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Clement J. McDonald, M.D.
Dr. McDonald's research focuses on clinical informatics; analyzing clinical data and providing feedback to clinicians; development and study of electronic medical record systems (EMRs) and personal health records (PHRs); automatic reminder systems; promoting the development, enhancement, and adoption of clinical messaging and vocabulary standards; and using huge clinical databases and de-identifying them for clinical research use.
He has led the development of the medical informatics standards necessary for transmitting patient data from source systems to electronic medical records and research databases. He was one of the founders of the Health Level 7 (HL7) message standards, used in all hospitals today, and he also developed the Logical Observation Identifier Names and Codes (LOINC) database of universal codes for clinical observations, including laboratory tests, clinical measurements and physician reports.
In 1972, Dr. McDonald developed one of the nation's first electronic medical record systems (EMRs), the Regenstrief Medical Record System (RMRS), and directed its use in clinical trials that have illuminated the ways in which electronic records can improve patient care. He published the first randomized trials showing the benefits of computer reminder systems and of physician order entry systems. He has written more than 275 peer-reviewed articles. Additionally, he implemented the Indiana Network for Patient Care, the first community-wide health information exchange, which now carries over 4 billion clinical observations from more than 70 hospitals, and is considered a national model for regional health information exchange.
His work at NIH continues this trend. Dr. McDonald collaborates in numerous efforts to facilitate industry adoption of standard vocabularies in electronic medical records and public health reporting, as required by meaningful use regulations. He has been working with numerous NIH Institutes to align research terminology with federally mandated clinical terminologies. He emphasizes the need for using the same standards where information content overlaps between clinical and research domains (e.g. laboratory testing, vital signs, and clinical survey instruments) that can be integrated with existing clinical LOINC variables to allow data sharing and interoperability.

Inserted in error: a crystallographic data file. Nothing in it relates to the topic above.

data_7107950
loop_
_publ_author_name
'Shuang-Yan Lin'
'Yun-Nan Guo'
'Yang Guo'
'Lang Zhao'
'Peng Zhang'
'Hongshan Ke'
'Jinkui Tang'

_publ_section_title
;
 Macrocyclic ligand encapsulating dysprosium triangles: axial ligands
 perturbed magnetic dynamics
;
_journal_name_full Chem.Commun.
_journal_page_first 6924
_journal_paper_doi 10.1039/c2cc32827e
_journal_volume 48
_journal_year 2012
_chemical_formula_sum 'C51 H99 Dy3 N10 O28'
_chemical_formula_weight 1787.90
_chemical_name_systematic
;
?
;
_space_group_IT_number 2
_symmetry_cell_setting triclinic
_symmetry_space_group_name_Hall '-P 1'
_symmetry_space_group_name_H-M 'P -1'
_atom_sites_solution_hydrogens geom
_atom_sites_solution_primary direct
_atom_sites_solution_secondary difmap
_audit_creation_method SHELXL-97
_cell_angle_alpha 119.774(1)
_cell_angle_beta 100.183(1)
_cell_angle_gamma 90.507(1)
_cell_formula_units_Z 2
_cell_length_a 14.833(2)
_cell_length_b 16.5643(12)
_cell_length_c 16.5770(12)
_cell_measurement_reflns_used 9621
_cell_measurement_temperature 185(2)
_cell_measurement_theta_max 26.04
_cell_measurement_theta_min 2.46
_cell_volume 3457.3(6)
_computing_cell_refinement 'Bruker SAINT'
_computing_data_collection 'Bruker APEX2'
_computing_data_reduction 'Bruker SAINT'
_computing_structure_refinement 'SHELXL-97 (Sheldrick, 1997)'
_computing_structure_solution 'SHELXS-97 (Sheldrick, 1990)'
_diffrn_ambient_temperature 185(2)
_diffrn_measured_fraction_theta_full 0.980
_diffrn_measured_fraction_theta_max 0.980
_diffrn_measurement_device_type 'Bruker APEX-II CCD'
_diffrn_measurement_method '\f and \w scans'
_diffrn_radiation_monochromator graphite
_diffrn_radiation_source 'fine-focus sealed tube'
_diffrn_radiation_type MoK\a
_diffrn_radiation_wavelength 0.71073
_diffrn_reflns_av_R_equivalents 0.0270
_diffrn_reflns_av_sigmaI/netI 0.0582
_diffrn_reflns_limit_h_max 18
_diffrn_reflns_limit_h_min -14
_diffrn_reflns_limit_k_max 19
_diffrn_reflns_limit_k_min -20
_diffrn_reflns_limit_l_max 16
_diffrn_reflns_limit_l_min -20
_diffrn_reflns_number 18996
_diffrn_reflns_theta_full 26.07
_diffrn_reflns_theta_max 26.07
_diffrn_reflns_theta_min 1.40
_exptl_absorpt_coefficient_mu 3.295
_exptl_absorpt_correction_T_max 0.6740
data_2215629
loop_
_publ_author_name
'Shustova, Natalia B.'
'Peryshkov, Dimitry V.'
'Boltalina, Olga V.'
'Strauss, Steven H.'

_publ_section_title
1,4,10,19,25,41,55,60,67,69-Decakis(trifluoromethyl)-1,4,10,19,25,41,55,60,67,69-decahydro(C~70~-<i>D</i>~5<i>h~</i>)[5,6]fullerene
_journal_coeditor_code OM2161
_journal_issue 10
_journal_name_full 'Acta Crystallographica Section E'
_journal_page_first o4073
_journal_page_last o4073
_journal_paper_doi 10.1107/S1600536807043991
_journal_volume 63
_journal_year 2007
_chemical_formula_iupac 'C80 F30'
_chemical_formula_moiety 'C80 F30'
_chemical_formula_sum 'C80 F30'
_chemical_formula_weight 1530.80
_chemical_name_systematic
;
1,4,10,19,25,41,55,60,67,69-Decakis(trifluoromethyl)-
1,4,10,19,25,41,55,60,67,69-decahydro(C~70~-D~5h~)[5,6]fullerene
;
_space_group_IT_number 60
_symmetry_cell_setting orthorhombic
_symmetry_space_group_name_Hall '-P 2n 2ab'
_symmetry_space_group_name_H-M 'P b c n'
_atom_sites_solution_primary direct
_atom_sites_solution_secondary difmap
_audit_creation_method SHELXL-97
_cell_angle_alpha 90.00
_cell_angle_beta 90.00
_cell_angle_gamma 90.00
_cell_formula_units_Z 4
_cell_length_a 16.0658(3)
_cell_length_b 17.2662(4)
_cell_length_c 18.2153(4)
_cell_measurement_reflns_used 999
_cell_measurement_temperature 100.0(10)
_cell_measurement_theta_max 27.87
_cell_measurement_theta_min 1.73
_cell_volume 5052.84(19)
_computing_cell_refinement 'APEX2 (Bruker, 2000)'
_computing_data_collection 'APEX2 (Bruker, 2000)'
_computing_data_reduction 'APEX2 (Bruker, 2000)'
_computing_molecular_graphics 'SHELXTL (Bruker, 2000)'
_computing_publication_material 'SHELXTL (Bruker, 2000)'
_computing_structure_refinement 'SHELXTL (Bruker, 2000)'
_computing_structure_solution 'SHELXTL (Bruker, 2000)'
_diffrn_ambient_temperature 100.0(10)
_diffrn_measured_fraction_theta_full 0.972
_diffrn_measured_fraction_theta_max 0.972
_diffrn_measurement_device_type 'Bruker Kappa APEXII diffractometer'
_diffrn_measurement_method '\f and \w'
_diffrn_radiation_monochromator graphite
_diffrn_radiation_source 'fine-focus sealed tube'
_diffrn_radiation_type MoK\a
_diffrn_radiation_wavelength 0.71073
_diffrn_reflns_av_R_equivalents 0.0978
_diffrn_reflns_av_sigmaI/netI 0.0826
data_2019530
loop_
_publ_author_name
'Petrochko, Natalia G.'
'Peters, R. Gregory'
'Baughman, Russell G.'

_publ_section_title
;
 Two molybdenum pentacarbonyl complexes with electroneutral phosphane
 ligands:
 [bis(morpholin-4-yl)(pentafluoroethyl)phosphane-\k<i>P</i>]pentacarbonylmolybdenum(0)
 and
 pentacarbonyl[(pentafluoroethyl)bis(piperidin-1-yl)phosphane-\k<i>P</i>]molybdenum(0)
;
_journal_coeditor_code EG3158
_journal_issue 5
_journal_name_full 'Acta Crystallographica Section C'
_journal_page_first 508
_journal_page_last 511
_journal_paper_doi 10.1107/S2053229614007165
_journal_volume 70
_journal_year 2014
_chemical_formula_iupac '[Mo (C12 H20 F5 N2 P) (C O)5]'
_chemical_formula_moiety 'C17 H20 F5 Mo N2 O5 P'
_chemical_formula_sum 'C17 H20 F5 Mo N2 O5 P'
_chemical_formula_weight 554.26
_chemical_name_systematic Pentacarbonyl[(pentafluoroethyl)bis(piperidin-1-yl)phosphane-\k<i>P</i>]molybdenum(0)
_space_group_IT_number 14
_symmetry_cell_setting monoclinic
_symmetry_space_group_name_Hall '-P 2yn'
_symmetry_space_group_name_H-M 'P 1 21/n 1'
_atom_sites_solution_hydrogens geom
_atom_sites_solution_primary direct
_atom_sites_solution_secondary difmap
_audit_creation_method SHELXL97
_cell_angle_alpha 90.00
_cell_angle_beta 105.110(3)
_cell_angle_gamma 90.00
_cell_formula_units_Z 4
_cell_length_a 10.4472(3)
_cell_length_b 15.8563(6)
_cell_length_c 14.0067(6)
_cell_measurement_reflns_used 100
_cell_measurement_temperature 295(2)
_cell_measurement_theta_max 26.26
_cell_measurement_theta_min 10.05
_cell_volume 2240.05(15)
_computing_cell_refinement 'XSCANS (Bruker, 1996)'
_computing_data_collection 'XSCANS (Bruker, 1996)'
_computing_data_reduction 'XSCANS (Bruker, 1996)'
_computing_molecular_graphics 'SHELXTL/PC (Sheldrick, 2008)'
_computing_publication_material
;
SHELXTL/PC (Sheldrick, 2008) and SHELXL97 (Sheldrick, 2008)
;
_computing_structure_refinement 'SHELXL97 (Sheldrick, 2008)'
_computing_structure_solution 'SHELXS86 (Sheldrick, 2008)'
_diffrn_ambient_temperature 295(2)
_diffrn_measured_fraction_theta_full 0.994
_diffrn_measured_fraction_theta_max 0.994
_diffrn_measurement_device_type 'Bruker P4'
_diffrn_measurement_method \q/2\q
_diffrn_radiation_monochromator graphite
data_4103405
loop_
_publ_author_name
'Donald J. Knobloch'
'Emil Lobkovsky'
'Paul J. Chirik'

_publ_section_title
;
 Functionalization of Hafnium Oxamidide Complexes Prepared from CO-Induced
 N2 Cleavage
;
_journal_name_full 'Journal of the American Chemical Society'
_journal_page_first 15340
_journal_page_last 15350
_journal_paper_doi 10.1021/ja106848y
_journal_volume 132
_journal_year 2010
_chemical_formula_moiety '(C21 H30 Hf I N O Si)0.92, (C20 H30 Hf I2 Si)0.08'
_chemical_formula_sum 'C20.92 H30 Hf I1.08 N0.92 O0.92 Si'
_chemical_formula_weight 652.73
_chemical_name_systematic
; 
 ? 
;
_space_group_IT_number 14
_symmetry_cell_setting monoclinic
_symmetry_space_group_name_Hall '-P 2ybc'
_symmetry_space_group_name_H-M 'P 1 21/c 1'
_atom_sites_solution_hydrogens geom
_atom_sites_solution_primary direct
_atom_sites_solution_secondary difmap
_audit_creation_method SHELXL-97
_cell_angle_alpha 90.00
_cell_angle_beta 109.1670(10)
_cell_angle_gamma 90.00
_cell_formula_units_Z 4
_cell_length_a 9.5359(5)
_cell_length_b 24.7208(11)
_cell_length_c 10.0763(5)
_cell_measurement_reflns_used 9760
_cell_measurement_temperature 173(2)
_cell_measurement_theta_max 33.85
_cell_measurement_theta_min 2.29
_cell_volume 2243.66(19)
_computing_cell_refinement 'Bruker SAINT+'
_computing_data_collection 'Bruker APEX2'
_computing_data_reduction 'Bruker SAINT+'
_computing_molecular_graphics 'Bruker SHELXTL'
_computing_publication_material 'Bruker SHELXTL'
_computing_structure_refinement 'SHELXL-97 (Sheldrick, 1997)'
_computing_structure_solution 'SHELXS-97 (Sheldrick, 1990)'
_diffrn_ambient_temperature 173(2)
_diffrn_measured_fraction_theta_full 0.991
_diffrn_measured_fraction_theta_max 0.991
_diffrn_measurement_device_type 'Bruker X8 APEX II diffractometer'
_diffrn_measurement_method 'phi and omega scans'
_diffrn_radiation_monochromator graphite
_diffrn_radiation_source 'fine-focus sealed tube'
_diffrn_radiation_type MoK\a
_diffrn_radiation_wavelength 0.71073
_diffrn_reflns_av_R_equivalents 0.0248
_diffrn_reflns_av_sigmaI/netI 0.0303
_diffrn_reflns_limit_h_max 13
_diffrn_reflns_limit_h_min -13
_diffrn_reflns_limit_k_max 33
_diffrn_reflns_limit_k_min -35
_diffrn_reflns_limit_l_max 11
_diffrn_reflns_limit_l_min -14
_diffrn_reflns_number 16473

As the Scientific Director of the Lister Hill National Center for Biomedical Communications at NLM, Dr. McDonald also oversees five branches with investigators who conduct research and development in biomedical informatics related to consumer health, clinical data, image processing and visualization, and natural language processing to better inform and empower patients, health care providers, researchers, and the general public. Current research projects include biomedical data visualization, high resolution electron microscopy, imaging tools for cancer research, and 3D biomedical imaging research, openI (medical citations enriched by relevant images with capacity to search by image), and automated medical text indexing research.
Dr. McDonald obtained his medical degree from the University of Illinois, and completed his internship in Internal Medicine at Boston City Hospital, Harvard Medical Service, and his residency in Internal Medicine at Cook County Hospital and University of Wisconsin. Before beginning his residency, he earned an MS in Biomedical Engineering from Northwestern University, and completed a fellowship at NIH, where he managed the development of the first clinical laboratory computer system at the Clinical Research Center.
Prior to joining NLM, Dr. McDonald was Regenstrief Professor of Medical Informatics and Distinguished Professor of Medicine at the Indiana University (IU) School of Medicine and Director of the Regenstrief Institute for Health Care.